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Tuesday, September 2, 2008

Lawrence the Indian

This is Lawrence the Indian. Well, not really. He is representative of a friendly Native American who lived here when Schenectady was burnt by the French and Indians in 1690. Although we don't know his actual name, this statue was raised in his memory in 1887. He was one of the very persistent trackers of the raiders and helped identify the culprits.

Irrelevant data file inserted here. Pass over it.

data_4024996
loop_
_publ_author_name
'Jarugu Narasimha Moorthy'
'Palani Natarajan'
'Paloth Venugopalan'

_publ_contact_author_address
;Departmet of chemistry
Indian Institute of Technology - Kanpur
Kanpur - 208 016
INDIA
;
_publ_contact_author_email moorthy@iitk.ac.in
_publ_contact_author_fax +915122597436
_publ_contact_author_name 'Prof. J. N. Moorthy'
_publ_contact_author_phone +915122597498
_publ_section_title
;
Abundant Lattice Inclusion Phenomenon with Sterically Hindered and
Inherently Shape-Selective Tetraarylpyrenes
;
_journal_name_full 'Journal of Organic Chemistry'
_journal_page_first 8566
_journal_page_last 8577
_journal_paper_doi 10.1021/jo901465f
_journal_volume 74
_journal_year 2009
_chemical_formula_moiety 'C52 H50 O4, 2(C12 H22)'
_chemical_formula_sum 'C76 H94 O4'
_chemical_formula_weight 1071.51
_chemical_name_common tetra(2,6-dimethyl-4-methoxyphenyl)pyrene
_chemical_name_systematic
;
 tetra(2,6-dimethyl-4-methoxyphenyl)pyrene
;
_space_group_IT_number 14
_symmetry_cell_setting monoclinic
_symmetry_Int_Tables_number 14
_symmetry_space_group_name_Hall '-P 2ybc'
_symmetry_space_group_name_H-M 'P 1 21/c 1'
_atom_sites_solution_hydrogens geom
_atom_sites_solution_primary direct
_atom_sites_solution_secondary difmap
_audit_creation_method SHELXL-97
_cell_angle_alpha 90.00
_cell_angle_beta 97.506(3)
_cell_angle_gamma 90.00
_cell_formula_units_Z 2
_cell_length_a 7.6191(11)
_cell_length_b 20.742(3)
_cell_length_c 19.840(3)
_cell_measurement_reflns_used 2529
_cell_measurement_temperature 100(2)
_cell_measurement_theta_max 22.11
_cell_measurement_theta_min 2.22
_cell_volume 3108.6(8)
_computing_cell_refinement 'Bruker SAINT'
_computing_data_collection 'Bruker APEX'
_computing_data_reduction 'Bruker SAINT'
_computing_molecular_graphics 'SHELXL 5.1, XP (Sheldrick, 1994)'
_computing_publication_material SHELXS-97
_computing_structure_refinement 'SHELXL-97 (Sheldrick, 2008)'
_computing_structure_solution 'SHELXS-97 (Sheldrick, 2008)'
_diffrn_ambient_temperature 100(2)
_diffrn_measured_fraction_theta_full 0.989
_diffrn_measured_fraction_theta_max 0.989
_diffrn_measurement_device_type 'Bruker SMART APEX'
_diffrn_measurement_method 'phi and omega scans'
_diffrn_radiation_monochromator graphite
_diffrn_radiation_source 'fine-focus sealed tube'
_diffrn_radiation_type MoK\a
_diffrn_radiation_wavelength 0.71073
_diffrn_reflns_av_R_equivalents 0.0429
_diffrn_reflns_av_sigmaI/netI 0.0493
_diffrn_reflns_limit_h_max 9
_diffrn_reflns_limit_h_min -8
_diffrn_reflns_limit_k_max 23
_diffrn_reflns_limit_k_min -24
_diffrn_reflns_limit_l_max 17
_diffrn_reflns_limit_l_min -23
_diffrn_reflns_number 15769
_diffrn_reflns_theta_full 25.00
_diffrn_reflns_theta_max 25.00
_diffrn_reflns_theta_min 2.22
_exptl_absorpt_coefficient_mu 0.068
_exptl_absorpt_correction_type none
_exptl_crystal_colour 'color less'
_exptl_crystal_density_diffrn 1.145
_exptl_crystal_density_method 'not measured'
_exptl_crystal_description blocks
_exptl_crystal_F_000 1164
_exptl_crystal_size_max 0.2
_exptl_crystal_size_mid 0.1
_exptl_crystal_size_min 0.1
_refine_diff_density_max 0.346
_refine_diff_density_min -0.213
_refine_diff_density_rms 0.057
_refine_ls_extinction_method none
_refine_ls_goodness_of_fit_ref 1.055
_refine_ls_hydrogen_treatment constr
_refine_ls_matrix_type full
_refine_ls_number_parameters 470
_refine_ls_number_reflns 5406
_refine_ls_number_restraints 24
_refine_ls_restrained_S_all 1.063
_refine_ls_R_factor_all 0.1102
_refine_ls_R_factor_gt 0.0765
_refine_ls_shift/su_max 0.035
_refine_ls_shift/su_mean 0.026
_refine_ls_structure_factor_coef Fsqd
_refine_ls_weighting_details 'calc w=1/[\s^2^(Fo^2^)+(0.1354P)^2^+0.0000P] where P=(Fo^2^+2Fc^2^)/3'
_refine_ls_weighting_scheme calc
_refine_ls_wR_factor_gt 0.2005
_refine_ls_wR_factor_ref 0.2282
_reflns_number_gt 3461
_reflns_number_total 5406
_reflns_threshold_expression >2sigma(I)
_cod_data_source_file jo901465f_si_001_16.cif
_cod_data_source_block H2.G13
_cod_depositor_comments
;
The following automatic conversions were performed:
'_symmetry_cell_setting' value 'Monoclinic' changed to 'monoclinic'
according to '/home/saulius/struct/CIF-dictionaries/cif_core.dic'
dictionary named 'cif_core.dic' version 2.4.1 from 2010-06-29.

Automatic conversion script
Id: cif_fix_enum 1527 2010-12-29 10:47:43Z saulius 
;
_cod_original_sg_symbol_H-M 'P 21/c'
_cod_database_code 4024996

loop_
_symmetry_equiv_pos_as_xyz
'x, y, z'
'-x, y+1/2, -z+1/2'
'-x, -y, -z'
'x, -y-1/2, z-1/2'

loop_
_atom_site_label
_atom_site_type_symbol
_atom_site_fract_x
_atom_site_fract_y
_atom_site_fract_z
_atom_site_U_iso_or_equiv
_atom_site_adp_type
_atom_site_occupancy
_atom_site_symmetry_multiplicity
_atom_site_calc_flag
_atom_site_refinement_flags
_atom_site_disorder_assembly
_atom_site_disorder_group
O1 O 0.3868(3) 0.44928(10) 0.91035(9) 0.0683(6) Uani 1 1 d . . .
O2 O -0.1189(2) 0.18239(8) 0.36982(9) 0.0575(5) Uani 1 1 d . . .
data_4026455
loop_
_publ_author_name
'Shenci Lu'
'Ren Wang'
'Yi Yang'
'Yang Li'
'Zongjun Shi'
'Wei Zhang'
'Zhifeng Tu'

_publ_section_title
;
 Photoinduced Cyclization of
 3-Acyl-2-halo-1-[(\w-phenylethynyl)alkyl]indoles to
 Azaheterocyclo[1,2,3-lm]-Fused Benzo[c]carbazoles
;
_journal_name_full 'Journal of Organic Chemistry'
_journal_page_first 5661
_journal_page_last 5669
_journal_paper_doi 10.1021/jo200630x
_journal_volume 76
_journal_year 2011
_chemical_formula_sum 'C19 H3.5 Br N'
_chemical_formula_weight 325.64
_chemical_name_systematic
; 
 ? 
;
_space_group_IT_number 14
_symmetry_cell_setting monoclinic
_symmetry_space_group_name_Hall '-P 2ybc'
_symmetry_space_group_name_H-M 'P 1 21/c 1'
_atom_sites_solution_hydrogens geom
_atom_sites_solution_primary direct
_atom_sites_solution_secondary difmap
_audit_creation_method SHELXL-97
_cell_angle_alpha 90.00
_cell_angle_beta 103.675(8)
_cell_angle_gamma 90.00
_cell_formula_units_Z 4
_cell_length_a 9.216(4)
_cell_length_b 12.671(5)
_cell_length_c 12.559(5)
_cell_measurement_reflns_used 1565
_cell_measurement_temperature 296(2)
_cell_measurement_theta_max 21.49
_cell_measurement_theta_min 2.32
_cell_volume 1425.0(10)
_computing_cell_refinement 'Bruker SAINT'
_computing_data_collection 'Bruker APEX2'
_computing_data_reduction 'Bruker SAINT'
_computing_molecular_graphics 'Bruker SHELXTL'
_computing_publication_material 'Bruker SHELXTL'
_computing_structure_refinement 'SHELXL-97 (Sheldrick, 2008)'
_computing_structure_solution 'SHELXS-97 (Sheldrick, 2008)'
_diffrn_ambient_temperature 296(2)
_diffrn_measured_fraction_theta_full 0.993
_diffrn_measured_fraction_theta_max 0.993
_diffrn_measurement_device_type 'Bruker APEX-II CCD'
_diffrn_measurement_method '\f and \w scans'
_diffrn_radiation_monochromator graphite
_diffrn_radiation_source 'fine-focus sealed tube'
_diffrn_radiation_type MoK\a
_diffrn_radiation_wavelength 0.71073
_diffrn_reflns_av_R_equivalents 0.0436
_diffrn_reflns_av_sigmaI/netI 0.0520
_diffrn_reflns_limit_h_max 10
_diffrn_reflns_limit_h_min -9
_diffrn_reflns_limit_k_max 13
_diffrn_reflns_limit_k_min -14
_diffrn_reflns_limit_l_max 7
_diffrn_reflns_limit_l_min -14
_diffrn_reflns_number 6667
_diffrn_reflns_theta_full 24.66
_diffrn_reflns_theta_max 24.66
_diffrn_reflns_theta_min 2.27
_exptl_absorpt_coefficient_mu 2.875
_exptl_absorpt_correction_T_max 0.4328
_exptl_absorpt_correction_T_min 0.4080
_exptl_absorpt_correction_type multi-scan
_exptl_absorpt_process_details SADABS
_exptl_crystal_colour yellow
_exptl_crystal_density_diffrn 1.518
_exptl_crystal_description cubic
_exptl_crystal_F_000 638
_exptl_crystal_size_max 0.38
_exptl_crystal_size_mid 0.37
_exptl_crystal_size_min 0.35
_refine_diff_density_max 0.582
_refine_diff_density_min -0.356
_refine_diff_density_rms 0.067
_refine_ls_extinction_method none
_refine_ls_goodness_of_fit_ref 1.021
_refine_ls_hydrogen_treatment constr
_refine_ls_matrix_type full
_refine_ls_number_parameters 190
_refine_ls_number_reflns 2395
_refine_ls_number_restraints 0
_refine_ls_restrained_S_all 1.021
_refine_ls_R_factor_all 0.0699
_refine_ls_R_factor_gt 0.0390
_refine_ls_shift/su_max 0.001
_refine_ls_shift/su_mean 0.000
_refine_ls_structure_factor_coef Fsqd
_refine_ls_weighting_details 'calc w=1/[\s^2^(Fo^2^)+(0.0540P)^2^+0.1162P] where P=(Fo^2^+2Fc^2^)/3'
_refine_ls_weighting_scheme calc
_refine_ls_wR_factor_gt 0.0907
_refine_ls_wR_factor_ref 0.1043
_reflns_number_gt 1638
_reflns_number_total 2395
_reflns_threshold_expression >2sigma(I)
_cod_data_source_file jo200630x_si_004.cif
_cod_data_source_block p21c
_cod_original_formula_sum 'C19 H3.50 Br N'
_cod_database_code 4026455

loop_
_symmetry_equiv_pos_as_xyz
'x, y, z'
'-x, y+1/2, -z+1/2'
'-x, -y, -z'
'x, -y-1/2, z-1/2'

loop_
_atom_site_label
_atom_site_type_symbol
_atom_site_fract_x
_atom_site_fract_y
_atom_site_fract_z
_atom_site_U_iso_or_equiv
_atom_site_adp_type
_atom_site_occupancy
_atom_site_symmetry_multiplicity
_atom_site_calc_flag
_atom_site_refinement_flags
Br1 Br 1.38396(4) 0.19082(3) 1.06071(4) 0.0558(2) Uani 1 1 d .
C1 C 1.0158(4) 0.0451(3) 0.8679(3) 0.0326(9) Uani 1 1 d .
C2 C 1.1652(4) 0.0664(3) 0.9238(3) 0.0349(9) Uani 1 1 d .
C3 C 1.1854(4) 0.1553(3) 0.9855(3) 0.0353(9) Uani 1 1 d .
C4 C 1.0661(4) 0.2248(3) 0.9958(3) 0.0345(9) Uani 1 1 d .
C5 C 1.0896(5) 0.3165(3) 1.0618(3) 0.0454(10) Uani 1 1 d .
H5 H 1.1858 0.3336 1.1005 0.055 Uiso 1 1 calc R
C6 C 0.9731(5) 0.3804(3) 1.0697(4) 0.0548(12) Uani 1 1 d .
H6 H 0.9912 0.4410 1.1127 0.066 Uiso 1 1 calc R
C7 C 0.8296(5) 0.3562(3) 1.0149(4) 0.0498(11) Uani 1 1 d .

Although today we think of 'Indians' as a single, cohesive people, that wasn't the case at all. There were many different peoples, and they weren't necessarily friendly with all the others. 'Lawrence' was a Mohawk, a Dutch ally, and the raiders were Algonquin and Sault from Quebec along with the French, who wanted to disrupt the Dutch traders. The Indians came along to revenge Iroquois attacks on their lands, fueled by British ammunition. Schenectady was unlucky enough to be isolated and northerly enough to be a target.

The location of the statue marks one corner of the fort that was built in 1705 after the settlement was rebuilt.

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